three conditions are met:
The exhaust CO emission rate does not exceed the rate limit of 300 g/hr at ambient O2 (20.9%)
when full, 50%, and 25% loads, as defined above, are applied to the generator. This is
expected to address the outdoor use scenario where not all of the exhaust from a generator
operating outdoors at normal ambient O2 enters the building to create the occupants’ CO
exposure profiles. This requirement is intended to provide those consumers who explicitly try
to follow manufacturers’ instructions with the same increased time interval to recognize a
hazardous situation is developing and, correspondingly, the same increased opportunity for
escape as those who use the generator in an enclosed space. g Staff’s analysis of the appropriate
It is worth noting that the approach of a CO-sensing shutoff system was considered for a while by some stakeholders as a
possible means to address CO deaths and injuries that were occurring on and around recreational boats due to the marine
generator engine’s exhaust. Because the engine is fixed in the boat, and the locations where the exhaust can infiltrate are
known, this seemed to be a straightforward solution; however, all the primary stakeholders, including the National Institute
for Occupational Safety and Health (NIOSH), the U.S. Coast Guard (USCG), the U.S. Environmental Protection Agency
(EPA), engine manufacturers, and the boating industry, agreed that “one of the best approaches to CO control would be to
reduce it at the source.” 9 These stakeholders rejected use of a CO-sensing shutoff system to address the hazard, citing that
“Houseboats and other cabin boats are generally fitted with CO detectors . . . often when the CO detectors do alarm, users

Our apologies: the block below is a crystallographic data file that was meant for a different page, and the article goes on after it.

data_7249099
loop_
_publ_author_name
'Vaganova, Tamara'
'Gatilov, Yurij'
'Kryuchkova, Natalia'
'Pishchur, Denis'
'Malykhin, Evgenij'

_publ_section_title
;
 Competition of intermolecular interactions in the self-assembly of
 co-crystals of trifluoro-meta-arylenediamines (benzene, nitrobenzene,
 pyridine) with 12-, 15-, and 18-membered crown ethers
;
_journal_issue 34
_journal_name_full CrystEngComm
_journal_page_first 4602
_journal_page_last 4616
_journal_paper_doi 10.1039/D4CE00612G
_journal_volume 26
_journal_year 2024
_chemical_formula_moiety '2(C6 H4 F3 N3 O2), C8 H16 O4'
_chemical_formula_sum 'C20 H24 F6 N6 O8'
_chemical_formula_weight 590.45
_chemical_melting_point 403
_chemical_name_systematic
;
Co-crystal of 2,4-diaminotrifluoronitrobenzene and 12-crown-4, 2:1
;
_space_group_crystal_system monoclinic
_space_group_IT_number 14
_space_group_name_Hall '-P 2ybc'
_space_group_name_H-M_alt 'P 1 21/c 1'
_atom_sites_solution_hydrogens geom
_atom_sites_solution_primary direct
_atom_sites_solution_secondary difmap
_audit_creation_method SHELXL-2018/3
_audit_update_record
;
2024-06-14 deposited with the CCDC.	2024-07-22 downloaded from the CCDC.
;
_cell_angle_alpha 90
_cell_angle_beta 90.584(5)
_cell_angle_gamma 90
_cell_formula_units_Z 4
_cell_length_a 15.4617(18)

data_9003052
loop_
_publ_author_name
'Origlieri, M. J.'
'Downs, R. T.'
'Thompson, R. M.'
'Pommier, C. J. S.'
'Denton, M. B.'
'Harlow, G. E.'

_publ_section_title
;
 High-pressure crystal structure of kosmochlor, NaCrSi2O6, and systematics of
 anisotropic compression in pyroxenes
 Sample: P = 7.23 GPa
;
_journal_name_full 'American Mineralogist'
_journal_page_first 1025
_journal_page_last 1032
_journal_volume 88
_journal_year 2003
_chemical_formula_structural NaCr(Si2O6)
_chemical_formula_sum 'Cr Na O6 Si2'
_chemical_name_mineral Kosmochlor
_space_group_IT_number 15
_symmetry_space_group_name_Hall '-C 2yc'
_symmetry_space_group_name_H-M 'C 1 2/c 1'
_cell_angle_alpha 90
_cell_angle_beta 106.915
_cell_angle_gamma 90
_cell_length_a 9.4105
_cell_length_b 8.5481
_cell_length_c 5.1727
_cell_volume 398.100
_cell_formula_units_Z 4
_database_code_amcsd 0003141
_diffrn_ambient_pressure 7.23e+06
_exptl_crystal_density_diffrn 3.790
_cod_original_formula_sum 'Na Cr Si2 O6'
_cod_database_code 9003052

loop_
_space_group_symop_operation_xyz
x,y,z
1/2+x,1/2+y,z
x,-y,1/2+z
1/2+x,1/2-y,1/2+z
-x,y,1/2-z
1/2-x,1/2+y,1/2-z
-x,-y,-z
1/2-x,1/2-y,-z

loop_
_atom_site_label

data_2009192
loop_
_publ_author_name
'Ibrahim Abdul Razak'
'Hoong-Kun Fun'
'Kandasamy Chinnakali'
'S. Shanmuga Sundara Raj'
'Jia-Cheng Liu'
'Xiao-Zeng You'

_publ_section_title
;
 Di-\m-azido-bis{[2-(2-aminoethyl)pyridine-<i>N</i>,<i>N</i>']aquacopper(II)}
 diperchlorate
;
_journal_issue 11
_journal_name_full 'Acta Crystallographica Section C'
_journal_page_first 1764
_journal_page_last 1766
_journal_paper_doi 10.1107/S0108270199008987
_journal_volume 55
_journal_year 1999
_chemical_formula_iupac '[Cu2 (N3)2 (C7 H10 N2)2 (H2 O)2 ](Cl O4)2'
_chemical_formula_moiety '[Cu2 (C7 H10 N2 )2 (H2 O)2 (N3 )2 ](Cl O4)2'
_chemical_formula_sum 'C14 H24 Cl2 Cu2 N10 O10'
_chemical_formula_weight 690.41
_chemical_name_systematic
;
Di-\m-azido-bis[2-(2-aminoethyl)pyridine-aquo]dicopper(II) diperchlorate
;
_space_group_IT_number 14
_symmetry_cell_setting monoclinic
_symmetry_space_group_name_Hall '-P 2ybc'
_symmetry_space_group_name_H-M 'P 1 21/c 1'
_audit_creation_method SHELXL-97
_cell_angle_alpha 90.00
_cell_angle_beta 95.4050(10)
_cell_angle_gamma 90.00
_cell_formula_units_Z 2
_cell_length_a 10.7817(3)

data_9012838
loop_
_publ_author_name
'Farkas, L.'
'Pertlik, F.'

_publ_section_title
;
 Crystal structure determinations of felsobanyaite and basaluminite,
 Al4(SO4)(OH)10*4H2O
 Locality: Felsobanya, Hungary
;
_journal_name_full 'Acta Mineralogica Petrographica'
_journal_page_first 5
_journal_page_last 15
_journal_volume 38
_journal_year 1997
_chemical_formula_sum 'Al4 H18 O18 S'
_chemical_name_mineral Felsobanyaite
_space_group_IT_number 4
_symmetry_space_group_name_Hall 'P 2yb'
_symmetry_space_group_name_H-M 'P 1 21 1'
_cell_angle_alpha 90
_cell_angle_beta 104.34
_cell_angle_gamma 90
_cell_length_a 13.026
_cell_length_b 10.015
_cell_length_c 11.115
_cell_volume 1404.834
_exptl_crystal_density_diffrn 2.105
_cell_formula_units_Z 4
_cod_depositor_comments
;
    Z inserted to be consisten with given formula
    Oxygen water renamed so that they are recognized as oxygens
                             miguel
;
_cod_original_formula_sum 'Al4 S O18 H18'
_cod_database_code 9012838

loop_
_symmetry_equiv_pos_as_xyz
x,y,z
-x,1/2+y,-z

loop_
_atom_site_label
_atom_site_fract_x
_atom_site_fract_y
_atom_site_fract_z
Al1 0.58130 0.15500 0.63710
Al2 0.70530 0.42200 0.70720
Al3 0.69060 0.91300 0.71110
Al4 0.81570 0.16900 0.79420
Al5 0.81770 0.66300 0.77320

tend to believe that they are malfunctioning because they do not smell gas. In the case where the alarm goes off frequently,
the user may just disconnect the CO detector, even if it has been operating correctly.” 9 As a result, the engine manufacturers
voluntarily developed low CO emission engines rather than using a shutoff system.
Some manufacturers recommend, or sell with the generator, extension cords 15 or 20 feet long. Almost all manufacturers
also recommend that generators be placed under cover when it is wet outside because, although these products are intended
limit is ongoing; however, at this time, 300 g/hr is staff’s recommendation for this requirement.
Staff is refining the details for a test method that uses a constant-volume sampling (CVS) or
raw exhaust emission measurement system to determine the generator’s emission rate with
each of the three loads applied to the generator at ambient O2.
2. When operated in a test chamber, the generator shuts off before the engine emits
approximately 25 grams of CO. This is expected to protect the occupants who take no
protective action and remain in the consequent CO exposure profiles against serious or lasting
adverse health effects when the generator is operated in an enclosed space.8 Although staff’s
analysis of this is ongoing, staff is not currently considering recommending a limit lower than
this. The corresponding test method to verify the amount of CO emitted could be performed in
a chamber (not necessarily the one described above) and the amount of CO would be
calculated from the air change rate, chamber volume, and analysis of the CO concentration
data. What must be defined further for this test method, however, are the environmental
conditions that should be set for the chamber test and the state of conditioning the shutoff
system on the generator should be in when tested. The shutoff system must be durable and
work throughout the generator’s operational life, without calibration or service, so designs
must consider the wide variety of environments in which consumers use their generators and
store them during prolonged non-use periods.
Depending on the technology employed for the shutoff system, both the usage and storage
environments can pose significant challenges to the durability and reliability of the sensor and
control components. For instance, between uses a consumer may store a generator for years in
a garage, exposing the shutoff system to extreme temperatures and humidity as well as a
multitude of contaminants (e.g. vapors and particulates) that could contaminate a sensor.
Further, when the generator is in use, the shutoff system will be exposed to the engine’s
exhaust, heat, and vibration as well as the extreme winter and summer ambient conditions
which cause power outages that motivate consumers to use generators. It is important to note
that CO sensors used in residential CO alarms are not designed for use in such extreme